In addition, the vast majority of the temporary surge in Ottawa’s new debt is being absorbed by the Bank of Canada in its bond purchases. While the BoC’s holdings of federal government debt as a share of its total securities holdings has risen abruptly from less than 14% at the start of the year to around 27% now, that’s still below the share of domestic government debt held by central banks in Japan, Germany and Sweden, for example. Canada’s overall public sector net debt remains moderate among major economies, and especially when compared to the U.S., Britain, or the Euro Area.


The Canadian economy is projected in the report to shrink by 6.8% this year before bouncing back by 5.5% next year, making this crisis the worst economic contraction since the Great Depression. The economy is expected to decline in FY2020-21 more than twice as much as it did in FY2009-10 in response to the global financial crisis.

Between February and April, 5.5 million Canadians either lost their jobs or saw their work hours significantly reduced. Those losses pushed the unemployment rate to 13.7% in May — the highest rise on record — from a pre-crisis low of 5.5% in January.

Finance Minister Bill Morneau said that without government pandemic programs, the GDP would have contracted by more than 10% and unemployment would have risen by another 2 percentage points.


The government now projects debt will rise to 49.1% of GDP in the fiscal year that started April 1, up from 31.1% last year. In his speech, Morneau didn’t provide any forecasts beyond 2020 or provide any indication of future fiscal plans other than to say Canada will continue to hold its low-debt advantage relative to other major economies. That status is facilitated by historically low interest rates, with public debt charges actually declining as borrowing costs fell.

“We, the collective we, will have to face up to our borrowing and ensure it is sustainable for future generations. Canada’s debt structure is prudent, it’s spread out over the long term, and it compares well to our G-7 peers,” the finance minister said. “And we will continue to make sure this is the case in the months and years to come.”

Federal government spending, along with the deficit, is poised to hit all-time highs as a share of GDP outside of World War II. Program expenses will surge 69% to C$592.6 billion, or 27.5% of GDP. That figure has averaged about 15% in the past half-century.

That includes a cost of C$80 billion for the main income support program — the Canada Emergency Response Benefit, or CERB. One change in Wednesday’s documents is a top-up of almost C$40 billion in the government’s wage subsidy program to C$82.3 billion. The numbers suggest the government anticipates transition Canadians from the C$2,000-per-month cash support beginning in September.


The government has asserted bragging rights as having the most comprehensive fiscal response to the pandemic in the G20 (see chart below).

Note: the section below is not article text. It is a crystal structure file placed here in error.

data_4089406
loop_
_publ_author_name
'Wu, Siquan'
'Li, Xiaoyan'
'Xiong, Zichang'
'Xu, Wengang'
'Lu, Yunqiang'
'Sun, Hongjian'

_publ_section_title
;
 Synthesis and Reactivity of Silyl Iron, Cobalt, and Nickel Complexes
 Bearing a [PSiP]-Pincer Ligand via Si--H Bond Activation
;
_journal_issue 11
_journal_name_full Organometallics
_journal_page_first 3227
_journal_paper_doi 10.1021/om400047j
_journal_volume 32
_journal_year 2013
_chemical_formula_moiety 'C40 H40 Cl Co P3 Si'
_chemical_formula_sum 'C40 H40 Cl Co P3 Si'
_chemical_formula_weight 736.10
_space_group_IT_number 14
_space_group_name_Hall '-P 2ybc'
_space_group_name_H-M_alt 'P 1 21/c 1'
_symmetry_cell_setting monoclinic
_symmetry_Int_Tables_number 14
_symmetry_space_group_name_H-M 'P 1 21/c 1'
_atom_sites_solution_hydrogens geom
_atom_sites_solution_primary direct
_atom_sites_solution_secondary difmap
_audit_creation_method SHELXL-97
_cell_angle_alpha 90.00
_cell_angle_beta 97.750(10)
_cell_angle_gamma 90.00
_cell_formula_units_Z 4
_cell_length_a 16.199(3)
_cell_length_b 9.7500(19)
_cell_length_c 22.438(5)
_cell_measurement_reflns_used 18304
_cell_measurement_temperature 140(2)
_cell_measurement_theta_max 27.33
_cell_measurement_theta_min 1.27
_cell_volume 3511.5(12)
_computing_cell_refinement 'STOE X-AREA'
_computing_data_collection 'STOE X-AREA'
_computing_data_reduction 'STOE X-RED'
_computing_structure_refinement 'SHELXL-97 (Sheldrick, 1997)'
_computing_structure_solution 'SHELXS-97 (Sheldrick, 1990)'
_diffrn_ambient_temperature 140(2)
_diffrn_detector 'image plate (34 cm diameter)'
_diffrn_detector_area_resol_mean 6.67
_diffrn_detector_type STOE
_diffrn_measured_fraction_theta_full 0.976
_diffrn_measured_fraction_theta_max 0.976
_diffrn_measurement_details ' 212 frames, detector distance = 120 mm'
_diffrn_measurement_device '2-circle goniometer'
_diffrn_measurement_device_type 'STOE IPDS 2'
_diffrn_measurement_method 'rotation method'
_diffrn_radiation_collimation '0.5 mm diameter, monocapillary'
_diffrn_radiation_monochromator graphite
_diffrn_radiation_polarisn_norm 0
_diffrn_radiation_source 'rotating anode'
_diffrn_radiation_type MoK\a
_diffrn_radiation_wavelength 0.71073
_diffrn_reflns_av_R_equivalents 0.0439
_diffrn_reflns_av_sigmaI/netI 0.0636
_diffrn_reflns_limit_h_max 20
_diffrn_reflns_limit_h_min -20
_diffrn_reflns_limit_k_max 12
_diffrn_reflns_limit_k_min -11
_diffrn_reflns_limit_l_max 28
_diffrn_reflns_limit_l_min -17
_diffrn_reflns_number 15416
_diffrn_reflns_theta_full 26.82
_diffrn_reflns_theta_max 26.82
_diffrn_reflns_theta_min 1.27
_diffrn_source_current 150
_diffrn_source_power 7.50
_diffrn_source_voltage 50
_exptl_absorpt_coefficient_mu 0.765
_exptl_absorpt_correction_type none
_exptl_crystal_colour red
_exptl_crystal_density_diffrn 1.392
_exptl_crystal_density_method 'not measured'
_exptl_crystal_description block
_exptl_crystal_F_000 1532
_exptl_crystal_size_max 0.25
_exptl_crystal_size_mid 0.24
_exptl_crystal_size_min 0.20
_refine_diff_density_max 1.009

The fiscal snapshot states, “Canada’s strong fiscal position going into the pandemic has allowed the government to implement an ambitious economic response plan by international standards. Direct fiscal support measures alone represented over 10% of Canada’s GDP, relative to 6.7% on average for G7 countries, with the bulk of support directed at individuals and households. In comparison, the U.S. plan also devotes a large share of direct support to individuals and households but to a lesser extent than Canada. Beyond its total size, which is among the most significant in the G7 and the G20, Canada’s plan is also among the most comprehensive, covering a broader range of measures than most plans announced in peer countries. Canada is notably one of the few countries that has announced both a national program to provide commercial rent assistance for small businesses and forgivable credit to SMEs.”

Let us hope that the government does not consider restraint measures until it is certain that the pandemic has been contained and the economic recovery is on firm ground. The last thing we need right now is tax increases, which many people fear will be the outcome of all of this red ink. Much of the one-time fiscal costs will roll off as the economy recovers. it is essential, however, that we avoid supporting businesses that are no longer viable in a post-pandemic world. We also want to assure that the CERB and other income supports do not discourage people from returning to work that is available.

The government did not forecast beyond the current fiscal year. Given the uncertainty surrounding a possible second wave of the virus and the timing of a vaccine, that forecast would be highly unreliable. Morneau will get back to us with an update in the fall.


9 Ways to Keep Your Credit Score as High as Possible (Part II)

General Beata Wojtalik 8 Jul

9 Ways to Keep Your Credit Score as High as Possible (Part II)

In our previous post, we spoke about the fact that there are so many credit score providers out there, all providing different results, and chances are none of those results are the credit score lenders see when you apply for a loan product such as a mortgage, credit card or car loan.

How are you supposed to optimize your credit score when you don’t even know what it is? The answer is by focusing more on your overall “credit hygiene” rather than on any one particular score.